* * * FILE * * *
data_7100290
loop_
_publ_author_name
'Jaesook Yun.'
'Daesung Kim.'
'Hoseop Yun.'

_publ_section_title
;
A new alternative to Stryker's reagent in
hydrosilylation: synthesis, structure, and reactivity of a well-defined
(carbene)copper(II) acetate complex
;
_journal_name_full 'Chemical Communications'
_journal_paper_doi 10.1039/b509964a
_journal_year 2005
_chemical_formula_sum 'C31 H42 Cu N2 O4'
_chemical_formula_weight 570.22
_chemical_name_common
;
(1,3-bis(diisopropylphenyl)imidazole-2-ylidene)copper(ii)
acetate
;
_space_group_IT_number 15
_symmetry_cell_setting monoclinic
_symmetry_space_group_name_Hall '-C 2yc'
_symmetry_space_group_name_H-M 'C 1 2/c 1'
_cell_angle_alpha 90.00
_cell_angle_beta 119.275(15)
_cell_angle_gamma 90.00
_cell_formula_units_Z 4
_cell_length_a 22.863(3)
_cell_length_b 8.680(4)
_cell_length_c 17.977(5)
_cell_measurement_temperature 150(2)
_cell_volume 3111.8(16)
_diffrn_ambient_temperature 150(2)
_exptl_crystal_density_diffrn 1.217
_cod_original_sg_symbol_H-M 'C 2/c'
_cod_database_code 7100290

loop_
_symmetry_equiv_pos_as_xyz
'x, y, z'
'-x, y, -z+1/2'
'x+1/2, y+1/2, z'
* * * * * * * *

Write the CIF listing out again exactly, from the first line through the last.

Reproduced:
data_7100290
loop_
_publ_author_name
'Jaesook Yun.'
'Daesung Kim.'
'Hoseop Yun.'

_publ_section_title
;
A new alternative to Stryker's reagent in
hydrosilylation: synthesis, structure, and reactivity of a well-defined
(carbene)copper(II) acetate complex
;
_journal_name_full 'Chemical Communications'
_journal_paper_doi 10.1039/b509964a
_journal_year 2005
_chemical_formula_sum 'C31 H42 Cu N2 O4'
_chemical_formula_weight 570.22
_chemical_name_common
;
(1,3-bis(diisopropylphenyl)imidazole-2-ylidene)copper(ii)
acetate
;
_space_group_IT_number 15
_symmetry_cell_setting monoclinic
_symmetry_space_group_name_Hall '-C 2yc'
_symmetry_space_group_name_H-M 'C 1 2/c 1'
_cell_angle_alpha 90.00
_cell_angle_beta 119.275(15)
_cell_angle_gamma 90.00
_cell_formula_units_Z 4
_cell_length_a 22.863(3)
_cell_length_b 8.680(4)
_cell_length_c 17.977(5)
_cell_measurement_temperature 150(2)
_cell_volume 3111.8(16)
_diffrn_ambient_temperature 150(2)
_exptl_crystal_density_diffrn 1.217
_cod_original_sg_symbol_H-M 'C 2/c'
_cod_database_code 7100290

loop_
_symmetry_equiv_pos_as_xyz
'x, y, z'
'-x, y, -z+1/2'
'x+1/2, y+1/2, z'